Mental_Health_of_African_Americans_and_Caribbean_Blacks_in_the_U.S_Gibbs_et_al_2012 (1)

Aesclepius Medical Society, Inc.
1424 Flatbush Avenue, 3rd Floor
Brooklyn, New York 11210

American Association of Christian Counselors
P.O. Box 739 Forest, VA 24551
(800) 526-8673

Black Psychiatrists of Greater NY & Associates
c/o United Social Services, Inc.
2 West 64th Street, #505
New York, NY 10023

Full Circle Health
2429 East Tremont Ave
Bronx, NY 10461
(718) 518-7600

Haitian American Psychiatric Association

National Alliance on Mental Illness
3803 N. Fairfax Dr., Suite 100
Arlington, VA 22203-1701
(703) 524-7600

National Suicide Prevention Lifeline
1-800-273-TALK (8255)

St. Vincent’s Services                                            
66 Boerum Place
Brooklyn, NY 11201
(718) 522-3700

The Recovery Village

LIFE AND DEATH AND THE THINGS IN BETWEEN:  Published in September of 2017, It is a collection of 10 short stories that span over 20 years focusing on my patients, family and my personal struggles with faith in God. It is available on Amazon and at Barnes and Noble. There is also a Kindle/e-Book version.Below is a 46 second You Tube video trailer about the book that anyone can access via clicking this link.


The Link Between Suicide and Substance Abuse: How to Help a Loved One

For the millions of Americans who are living with a substance abuse disorder, thoughts of suicide can be common, in part because of dual conditions such as anxiety and depression. The link between these conditions is often strong, and unfortunately, they can come with symptoms that mimic one another, making each condition difficult to diagnose by itself. Substance abuse often masks or numbs the feelings of pain and discomfort that can come with these issues, but it doesn’t solve the problem and instead adds to it.

 Fortunately, there are several things you can do if you suspect a loved one has a substance abuse problem or is having suicidal thoughts. Letting them know that you care and are there to listen is the best way to begin; often, individuals who have turned to substances feel very alone and believe they have no one on their side. Keep reading for tips on how to help a loved one who is struggling.

Know the Symptoms

While it can be tricky to suss out the symptoms of a substance abuse disorder — especially when the individual also has anxiety, depression, or bipolar disorder — it’s important to look for certain clues that will help you understand what they’re going through. Common symptoms that occur both with depression/suicidal thoughts and substance abuse include severe changes in sleeping and eating habits, a decline in personal hygiene, sudden problems at work or at school, legal issues, and mood swings, which may or may not become violent. If your loved one is exhibiting any of these symptoms, let them know you’re there to listen. If they appear violent and you believe they are a danger to themselves or others, call for help immediately and try to get them to a safe place, away from weapons or items they could use for self-harm.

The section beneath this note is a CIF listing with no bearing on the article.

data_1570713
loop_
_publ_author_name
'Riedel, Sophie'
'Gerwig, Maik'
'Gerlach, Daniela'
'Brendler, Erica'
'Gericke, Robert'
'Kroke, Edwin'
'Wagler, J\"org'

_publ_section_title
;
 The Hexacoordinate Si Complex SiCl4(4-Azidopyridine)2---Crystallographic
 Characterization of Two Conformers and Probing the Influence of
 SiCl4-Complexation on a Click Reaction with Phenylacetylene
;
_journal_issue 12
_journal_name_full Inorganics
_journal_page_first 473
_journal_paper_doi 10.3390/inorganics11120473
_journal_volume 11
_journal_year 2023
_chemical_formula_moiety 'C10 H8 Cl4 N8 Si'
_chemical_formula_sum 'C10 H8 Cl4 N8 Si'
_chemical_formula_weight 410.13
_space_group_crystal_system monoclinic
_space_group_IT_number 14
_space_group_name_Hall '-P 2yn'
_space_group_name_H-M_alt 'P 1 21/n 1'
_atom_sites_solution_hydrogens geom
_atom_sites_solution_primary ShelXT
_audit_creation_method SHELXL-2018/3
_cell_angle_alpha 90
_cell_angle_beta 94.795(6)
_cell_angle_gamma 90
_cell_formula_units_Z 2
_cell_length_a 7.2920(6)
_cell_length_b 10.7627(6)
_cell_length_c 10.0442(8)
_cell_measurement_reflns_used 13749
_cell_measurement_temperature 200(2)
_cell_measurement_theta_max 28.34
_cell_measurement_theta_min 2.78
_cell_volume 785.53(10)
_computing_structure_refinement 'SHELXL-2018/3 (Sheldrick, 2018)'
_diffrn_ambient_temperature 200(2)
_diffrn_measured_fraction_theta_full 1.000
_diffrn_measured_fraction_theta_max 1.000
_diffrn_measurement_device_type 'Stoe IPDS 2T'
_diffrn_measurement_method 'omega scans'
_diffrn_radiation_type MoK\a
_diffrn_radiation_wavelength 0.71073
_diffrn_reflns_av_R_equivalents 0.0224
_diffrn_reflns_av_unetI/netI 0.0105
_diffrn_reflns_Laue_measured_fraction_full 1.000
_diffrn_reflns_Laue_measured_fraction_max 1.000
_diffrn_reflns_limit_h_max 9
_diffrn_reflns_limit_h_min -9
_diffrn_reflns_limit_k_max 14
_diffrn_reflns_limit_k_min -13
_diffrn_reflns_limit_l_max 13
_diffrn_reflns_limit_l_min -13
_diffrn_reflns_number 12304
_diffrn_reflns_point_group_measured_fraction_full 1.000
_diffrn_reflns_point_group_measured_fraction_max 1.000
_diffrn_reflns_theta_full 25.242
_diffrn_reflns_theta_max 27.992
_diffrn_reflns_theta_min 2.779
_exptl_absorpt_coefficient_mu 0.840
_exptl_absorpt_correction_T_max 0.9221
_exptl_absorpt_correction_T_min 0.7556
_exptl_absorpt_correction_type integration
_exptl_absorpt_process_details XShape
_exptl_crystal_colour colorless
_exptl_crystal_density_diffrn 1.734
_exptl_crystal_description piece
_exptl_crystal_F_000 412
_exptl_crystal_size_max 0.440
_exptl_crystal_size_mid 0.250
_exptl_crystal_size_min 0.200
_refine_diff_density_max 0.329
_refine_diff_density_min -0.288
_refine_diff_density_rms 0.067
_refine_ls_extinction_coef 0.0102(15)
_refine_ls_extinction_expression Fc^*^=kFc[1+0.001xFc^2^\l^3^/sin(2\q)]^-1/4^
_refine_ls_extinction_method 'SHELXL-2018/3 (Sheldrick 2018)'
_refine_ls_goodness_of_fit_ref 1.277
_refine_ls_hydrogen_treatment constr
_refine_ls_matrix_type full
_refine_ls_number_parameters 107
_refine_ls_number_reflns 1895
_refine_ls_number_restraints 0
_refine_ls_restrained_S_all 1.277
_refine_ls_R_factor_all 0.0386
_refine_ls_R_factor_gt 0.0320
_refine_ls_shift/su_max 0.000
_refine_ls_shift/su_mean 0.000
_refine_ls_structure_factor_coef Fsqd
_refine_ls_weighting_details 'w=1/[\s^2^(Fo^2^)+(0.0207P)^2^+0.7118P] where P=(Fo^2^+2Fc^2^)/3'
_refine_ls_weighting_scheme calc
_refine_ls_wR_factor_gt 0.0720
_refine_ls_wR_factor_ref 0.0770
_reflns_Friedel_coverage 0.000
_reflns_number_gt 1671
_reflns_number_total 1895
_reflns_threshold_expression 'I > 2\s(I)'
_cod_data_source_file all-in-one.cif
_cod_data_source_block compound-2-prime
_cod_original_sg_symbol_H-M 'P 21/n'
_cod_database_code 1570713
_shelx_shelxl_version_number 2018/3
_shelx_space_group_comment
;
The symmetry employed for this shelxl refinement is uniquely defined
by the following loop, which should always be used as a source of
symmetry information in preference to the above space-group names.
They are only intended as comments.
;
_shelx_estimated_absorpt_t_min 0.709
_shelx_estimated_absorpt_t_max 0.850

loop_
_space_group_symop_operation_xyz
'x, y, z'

Understand the Diagnosis and Treatment Options

It’s imperative that you understand what your loved one is going through as much as possible. You may not agree with their lifestyle, but knowing what they are facing will help you be empathetic. If they have already sought treatment, talk to them about their diagnosis and do some research on what it means. A dual diagnosis is common for individuals who are living with substance abuse; this means they have co-occurring disorders, such as anxiety and an eating disorder together. You can learn more about a dual diagnosis here.


Many individuals who are battling substance abuse or a mental health disorder find it very difficult to reach out for help; often, they are ashamed of their actions, or they are afraid of being judged negatively. One of the best things you can do is let your loved one know that you’re listening without judgment. Refrain from using blame words or making them feel guilty; instead, simply let them talk about their feelings. Sometimes, this is the best way to help them find the path to recovery.

Help Them Find Options

For so many people who are living with these disorders, life can feel overwhelming, and the thought of getting treatment can be scary simply because they don’t know what their options are. Help your loved one find the right treatment option for their needs, and let them know that they will only get better if they want to.

Trying to help a loved one who has thoughts of self-harm can be frightening and stressful, so remember to take care of yourself and your own mental health. Talk to a doctor if you feel sadness that won’t go away or have changes in your sleep habits, as these could be signs of depression.

Contributed by:

Melissa Howard ⎸


The Recovery Village


Addiction Group


Leave a Reply